I don't want what I'm saying to be misunderstood, at all. My heart breaks for the women who want their own families and have to fight for one, whether its through years of fertility treatments, adoption, or going through heartbreaking losses. That is a tough, tough, road to travel down, and I know not one person chooses those paths to walk. That isn't a choice that anyone makes. I would never, in a million years wish that journey on my own worst enemy. I do agree, that it is simply unfair to see deadbeat parents who don't care about their children's welfare continue to have unexpected pregnancies while other women would dream and cut off their right arm for their own child. It isn't fair to the child, or the childless.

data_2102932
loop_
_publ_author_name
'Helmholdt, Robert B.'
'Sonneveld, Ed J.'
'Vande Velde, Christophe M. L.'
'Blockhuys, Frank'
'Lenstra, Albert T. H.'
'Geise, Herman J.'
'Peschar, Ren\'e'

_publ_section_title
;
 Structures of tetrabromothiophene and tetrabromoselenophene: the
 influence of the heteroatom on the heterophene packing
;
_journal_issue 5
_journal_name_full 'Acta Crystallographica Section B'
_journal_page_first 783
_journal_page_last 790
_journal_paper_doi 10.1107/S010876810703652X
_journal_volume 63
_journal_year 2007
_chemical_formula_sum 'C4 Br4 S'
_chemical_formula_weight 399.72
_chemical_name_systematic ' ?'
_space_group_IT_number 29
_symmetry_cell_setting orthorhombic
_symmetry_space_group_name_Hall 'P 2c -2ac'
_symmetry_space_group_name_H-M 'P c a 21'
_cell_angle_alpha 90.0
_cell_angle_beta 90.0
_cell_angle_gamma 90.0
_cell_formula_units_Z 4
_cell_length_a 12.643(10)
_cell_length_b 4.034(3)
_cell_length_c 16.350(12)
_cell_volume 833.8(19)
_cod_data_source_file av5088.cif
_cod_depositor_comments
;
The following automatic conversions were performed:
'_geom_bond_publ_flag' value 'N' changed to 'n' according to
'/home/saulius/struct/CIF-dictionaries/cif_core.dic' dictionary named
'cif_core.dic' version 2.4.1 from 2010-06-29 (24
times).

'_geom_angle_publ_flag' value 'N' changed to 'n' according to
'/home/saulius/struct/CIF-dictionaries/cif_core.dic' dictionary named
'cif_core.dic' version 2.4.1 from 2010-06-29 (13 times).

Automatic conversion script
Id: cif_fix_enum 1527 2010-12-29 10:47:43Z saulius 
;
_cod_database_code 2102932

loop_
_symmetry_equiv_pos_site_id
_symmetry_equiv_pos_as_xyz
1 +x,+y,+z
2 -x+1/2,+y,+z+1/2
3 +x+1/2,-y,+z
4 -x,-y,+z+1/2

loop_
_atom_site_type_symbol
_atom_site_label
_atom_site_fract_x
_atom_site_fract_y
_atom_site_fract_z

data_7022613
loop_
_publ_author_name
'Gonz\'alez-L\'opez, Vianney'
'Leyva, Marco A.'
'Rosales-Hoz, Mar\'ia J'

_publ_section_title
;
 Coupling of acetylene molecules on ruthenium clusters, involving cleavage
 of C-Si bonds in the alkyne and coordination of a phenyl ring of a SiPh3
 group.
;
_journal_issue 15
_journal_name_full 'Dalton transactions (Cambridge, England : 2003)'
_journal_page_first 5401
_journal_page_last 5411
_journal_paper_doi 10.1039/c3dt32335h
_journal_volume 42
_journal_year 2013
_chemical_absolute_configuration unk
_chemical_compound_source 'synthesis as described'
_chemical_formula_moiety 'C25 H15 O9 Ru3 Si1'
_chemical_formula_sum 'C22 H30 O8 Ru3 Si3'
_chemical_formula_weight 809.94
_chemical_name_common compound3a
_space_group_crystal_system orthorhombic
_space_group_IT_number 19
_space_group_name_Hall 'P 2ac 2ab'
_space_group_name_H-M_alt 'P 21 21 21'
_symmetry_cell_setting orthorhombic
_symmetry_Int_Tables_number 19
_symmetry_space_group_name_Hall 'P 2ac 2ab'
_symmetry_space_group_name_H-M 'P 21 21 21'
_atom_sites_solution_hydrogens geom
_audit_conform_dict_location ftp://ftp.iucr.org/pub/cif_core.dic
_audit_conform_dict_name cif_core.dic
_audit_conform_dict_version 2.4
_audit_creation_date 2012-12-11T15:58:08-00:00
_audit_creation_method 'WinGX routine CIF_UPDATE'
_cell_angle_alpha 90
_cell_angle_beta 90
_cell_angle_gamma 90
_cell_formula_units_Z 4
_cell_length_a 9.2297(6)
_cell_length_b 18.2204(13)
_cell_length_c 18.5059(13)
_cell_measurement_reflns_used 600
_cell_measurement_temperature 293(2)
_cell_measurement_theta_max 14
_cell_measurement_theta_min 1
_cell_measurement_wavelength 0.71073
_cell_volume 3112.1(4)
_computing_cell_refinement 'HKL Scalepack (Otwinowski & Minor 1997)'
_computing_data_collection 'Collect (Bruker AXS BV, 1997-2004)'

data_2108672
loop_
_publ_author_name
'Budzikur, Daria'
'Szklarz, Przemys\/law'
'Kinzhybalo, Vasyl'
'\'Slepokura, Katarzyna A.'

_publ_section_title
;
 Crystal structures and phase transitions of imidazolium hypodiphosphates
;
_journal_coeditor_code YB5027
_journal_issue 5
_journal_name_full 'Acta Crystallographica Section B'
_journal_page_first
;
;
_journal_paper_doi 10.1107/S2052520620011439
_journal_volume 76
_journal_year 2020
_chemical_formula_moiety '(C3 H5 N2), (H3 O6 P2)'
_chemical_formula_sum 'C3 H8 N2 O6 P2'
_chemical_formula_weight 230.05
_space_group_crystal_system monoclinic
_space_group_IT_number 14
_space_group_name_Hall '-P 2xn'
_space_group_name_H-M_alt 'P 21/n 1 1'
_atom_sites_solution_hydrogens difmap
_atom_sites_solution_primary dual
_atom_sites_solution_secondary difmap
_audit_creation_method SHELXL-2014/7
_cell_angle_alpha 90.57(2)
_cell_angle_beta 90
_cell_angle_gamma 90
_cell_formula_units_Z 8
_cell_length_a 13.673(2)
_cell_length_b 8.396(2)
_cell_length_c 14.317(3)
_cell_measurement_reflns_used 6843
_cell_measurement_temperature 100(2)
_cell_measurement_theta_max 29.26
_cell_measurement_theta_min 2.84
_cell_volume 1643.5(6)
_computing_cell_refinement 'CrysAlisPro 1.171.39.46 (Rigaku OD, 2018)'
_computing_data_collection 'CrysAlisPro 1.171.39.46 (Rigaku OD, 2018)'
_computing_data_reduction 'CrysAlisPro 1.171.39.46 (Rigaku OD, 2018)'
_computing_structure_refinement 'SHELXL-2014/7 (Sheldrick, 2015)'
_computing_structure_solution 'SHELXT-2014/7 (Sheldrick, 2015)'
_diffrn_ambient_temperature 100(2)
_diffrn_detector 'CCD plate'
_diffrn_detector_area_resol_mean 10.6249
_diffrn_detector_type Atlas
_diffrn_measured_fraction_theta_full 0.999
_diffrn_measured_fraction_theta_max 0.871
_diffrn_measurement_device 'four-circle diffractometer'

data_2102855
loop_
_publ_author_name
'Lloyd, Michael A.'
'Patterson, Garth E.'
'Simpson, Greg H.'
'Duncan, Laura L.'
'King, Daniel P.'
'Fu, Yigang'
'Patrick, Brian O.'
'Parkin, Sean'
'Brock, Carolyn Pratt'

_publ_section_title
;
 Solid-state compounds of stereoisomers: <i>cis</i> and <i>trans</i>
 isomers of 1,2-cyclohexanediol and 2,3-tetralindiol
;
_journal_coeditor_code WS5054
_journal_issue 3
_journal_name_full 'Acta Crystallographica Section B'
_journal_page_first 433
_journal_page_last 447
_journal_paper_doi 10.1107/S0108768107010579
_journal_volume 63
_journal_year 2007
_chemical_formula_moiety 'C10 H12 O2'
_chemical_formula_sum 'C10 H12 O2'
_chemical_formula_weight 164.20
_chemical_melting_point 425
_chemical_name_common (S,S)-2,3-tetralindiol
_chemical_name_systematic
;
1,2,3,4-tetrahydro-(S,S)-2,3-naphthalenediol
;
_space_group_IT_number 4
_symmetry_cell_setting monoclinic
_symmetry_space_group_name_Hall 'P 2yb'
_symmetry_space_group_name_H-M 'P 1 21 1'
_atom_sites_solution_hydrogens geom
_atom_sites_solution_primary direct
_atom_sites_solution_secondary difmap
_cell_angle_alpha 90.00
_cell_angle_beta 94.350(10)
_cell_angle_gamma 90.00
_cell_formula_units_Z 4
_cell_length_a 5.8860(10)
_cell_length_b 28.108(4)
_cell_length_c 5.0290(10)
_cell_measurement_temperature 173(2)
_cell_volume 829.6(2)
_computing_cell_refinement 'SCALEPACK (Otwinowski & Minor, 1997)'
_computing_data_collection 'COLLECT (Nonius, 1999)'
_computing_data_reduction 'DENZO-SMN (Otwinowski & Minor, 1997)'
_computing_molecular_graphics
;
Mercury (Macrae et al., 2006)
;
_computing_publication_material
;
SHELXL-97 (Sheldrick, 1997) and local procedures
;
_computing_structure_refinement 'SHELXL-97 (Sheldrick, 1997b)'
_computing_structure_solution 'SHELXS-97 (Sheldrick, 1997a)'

What I am saying is that this guilt tripping needs to stop, among everyone. Organic vs plain Jane milk, homemade purees vs baby lead weaning, formula vs breastmilk, the guilt and the fight has to stop. We all have our own battles, our own weaknesses, or own insecurities, just because someone elses path is more on the bumpy side than our own, doesn't in any way make any one elses battle any easier or less validated. It didn't bother me until recently, when a friend was discussing some issues and she made the remark of  "I know others have it worse." Others do have it worse, others have it better, others have terrible battles going on, while others have smaller battles. But just because others have different battles, does in no way discount hers or mine or yours. Maybe, if we kept the fact that we are all just doing our best here to get to the next day, to keep our family feed, clothed, and sheltered, then we could all be just a little bit nicer to one another. And maybe the world really would be a more gentle place and a more forgiving place at that.